4. The Canons were never intended to be taken as a complete summary of the faith and practice of the Reformed churches. The Canons were very limited in their scope. The churches confess a theology, a doctrine of Scripture, God, man, Christ, salvation, church, and sacraments. The churches also confess a piety, a way of relating to God in corporate worship and they have a practice of the faith. More about that below.  It is not as if Reformed theology, piety, and practice was radically amputated at Dort. Rather, the Canons simply re-asserted the Protestant and (in the old-fashioned sense) evangelical soteriology of the Reformed churches across Europe and the British Isles. Agreeing with the Canons is necessary for being Reformed but agreeing with them is not sufficient for being Reformed. To the end of addressing Christian worship and practice Synod also adopted a church order and doctrinal deliverances on the Christian Sabbath.
  5. The Canons refer to five heads of doctrine. Though some editions (e.g., the English text in Schaff’s Creeds of Christendom) omit them, each head of doctrine contains two parts: a positive statement of what the churches confess and a rejection of errors. These rejections should not be neglected. E.g., there are some who profess to agree with the Canons but who support the so-called “New Perspective(s) on Paul” or the self-described Federal Vision theology. When one reads the rejection of errors, however, it becomes clear that it is impossible to affirm the Canons of Dort and these two positions.

On this date  (9 May) in 1619 the Great Synod of Dort concluded its work.3 The adjective great is often used because there were other synods that met at Dort prior to the Great Synod. This Synod, however, was great for an even more important reason: the gospel. Dort was not a narrow, bigoted assembly, as some would have us think. Rather, Synod gathered to preserve the gospel of salvation sola gratia, sola fide for sinners. No Christian, who knows the greatness of his sin and misery, how he is redeemed from all his sins and misery, and how he ought to be thankful to God for such a free redemption in Christ, should see the Canons as anything but a clear, warm, pastoral re-statement of basic gospel truths.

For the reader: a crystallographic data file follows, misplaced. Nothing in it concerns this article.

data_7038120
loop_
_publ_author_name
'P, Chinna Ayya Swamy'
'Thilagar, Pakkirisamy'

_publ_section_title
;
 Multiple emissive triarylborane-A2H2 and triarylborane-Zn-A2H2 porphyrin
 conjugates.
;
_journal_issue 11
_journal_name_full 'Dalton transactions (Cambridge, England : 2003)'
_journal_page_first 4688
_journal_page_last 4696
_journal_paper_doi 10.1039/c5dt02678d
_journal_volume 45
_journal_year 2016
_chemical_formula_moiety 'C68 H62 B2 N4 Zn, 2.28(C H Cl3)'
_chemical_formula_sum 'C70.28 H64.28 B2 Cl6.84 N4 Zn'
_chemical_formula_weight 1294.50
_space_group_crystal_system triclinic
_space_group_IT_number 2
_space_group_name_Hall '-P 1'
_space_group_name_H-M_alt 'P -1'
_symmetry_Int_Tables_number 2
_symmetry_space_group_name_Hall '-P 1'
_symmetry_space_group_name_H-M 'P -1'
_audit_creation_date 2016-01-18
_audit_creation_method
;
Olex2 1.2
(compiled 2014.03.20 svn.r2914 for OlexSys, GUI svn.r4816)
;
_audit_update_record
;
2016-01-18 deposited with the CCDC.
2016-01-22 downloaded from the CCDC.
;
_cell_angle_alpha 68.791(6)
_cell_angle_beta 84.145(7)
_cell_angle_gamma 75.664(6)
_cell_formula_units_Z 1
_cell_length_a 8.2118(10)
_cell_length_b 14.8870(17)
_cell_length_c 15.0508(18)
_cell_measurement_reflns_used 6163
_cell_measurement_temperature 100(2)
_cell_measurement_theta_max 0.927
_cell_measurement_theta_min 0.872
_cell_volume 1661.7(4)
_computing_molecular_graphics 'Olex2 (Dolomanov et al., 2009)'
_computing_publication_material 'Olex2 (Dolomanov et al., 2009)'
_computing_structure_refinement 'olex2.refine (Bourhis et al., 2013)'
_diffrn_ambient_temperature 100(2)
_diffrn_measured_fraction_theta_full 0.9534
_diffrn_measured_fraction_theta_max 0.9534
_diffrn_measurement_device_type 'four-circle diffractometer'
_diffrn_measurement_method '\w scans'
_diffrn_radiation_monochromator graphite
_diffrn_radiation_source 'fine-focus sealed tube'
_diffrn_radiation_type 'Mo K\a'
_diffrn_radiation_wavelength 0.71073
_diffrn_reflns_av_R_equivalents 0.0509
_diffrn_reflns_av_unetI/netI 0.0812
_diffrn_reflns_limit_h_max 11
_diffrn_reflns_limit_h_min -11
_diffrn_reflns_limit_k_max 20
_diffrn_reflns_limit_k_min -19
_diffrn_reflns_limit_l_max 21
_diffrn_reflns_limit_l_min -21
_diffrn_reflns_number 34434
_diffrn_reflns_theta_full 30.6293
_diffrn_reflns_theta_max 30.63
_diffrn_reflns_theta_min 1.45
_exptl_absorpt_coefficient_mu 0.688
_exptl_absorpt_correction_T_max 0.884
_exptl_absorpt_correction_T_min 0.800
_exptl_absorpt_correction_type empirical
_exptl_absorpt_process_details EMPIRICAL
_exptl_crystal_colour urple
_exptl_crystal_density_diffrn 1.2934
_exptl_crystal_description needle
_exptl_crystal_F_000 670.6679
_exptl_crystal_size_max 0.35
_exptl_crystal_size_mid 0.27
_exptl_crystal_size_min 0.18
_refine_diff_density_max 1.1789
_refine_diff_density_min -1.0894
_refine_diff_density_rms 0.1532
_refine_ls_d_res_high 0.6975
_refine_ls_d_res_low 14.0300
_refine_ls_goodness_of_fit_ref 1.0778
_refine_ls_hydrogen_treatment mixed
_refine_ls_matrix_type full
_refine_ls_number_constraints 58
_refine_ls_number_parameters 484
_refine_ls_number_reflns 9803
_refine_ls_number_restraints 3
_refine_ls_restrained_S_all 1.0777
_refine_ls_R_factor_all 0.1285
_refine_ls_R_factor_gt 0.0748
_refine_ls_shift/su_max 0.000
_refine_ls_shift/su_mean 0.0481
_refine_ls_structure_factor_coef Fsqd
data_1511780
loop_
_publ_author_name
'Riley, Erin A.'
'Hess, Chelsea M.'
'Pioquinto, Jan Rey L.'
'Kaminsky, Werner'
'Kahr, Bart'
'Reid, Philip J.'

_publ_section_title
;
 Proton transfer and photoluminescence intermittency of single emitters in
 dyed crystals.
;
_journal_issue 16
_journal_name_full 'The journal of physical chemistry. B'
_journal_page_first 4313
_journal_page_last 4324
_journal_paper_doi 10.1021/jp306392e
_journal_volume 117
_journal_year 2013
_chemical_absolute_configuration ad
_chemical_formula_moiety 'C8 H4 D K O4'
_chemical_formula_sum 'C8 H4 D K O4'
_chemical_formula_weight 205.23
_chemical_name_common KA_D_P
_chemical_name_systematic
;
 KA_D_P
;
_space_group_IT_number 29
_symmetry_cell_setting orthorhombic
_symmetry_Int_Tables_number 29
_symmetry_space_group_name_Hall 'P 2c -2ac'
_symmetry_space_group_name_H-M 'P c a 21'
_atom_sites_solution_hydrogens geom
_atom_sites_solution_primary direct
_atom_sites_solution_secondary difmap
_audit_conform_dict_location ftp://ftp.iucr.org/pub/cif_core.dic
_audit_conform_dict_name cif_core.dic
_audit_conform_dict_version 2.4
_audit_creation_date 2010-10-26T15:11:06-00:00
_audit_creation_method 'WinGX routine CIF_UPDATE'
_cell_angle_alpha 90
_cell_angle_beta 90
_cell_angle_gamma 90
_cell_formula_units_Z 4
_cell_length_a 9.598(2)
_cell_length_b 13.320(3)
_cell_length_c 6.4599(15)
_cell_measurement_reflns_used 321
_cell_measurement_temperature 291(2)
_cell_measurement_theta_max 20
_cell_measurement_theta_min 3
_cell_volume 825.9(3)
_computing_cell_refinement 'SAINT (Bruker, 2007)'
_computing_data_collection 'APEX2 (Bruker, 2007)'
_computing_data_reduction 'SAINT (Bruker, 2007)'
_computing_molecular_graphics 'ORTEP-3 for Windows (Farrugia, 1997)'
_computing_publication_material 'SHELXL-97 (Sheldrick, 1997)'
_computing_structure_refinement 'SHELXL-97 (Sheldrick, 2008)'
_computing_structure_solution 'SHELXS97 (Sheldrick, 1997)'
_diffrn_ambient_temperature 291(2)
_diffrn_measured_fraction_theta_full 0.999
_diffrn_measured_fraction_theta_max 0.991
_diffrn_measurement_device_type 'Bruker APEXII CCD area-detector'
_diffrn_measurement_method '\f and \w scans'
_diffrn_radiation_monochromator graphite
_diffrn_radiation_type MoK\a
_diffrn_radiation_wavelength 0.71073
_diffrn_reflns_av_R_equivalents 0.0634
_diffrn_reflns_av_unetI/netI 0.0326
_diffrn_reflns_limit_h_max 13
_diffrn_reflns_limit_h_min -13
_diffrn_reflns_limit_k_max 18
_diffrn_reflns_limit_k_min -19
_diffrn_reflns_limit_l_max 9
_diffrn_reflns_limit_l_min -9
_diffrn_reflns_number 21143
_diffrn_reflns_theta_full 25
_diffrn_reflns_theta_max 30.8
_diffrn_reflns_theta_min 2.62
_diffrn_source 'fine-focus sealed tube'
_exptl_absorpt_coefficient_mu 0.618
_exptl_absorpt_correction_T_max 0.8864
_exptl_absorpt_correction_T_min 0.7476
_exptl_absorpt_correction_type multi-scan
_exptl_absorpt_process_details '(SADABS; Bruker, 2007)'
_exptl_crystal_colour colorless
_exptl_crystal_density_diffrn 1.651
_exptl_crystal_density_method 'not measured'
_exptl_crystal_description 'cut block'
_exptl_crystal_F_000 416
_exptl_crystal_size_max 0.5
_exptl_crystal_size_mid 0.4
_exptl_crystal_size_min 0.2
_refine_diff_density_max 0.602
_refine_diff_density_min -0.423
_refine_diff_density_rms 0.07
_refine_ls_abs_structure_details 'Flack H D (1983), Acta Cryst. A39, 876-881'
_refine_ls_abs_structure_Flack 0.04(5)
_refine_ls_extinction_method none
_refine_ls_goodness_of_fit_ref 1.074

1. Philip Schaff, The Creeds of Christendom (New York: Harper & Brothers, Publishers, 1878), 1.512.

2. James I. of England sent Drs. George Carleton, Bishop of Llandaff (afterwards of Chichester); John Davenant, Bishop of Salisbury; Samuel Ward, Professor of Cambridge; the celebrated Joseph Hall, afterwards Bishop of Exeter and Norwich (who, however, had to leave before the close, and was replaced by Thomas Goad), and Walter Balcanquall, a Scotchman, and chaplain of the King. The Palatinate was represented by Drs. Abraham Scultetus, Henry Alting, Professors at Heidelberg, and Paulus Tossanus; Hesse, by Drs. George Cruciger, Paul Stein, Daniel Angelocrator, and Rudolph Goclenius; Switzerland, by Dr. John Jacob Breitinger, Antistes of Zurich, Sebastian Beck and Wolfgang Meyer of Basle, Marcus Rutimeyer of Berne, John Conrad Koch of Schaffhausen, John Deodatus and Theodor Tronchin of Geneva; Bremen, by Matthias Martinius, Henry Isselburg, and Ludwig Crocius. The Elector of Brandenburg chose delegates, but excused their absence on account of age. The national Synod of France elected four delegates—among them the celebrated theologians Chamier and Du Moulin—but the King forbade them to leave the country (Schaff, ibid. 1. 512–13).

3. Two years ago I posted a memorial to Dort on 5 May. I was mistaken. Apologies to any whom I confused.

    Post authored by:

  • R. Scott Clark
    Author Image

    R.Scott Clark is the President of the Heidelberg Reformation Association, the author and editor of, and contributor to several books and the author of many articles. He has taught church history and historical theology since 1997 at Westminster Seminary California. He has also taught at Wheaton College, Reformed Theological Seminary, and Concordia University. He has hosted the Heidelblog since 2007.

    More by R. Scott Clark ›

Subscribe to the Heidelblog today!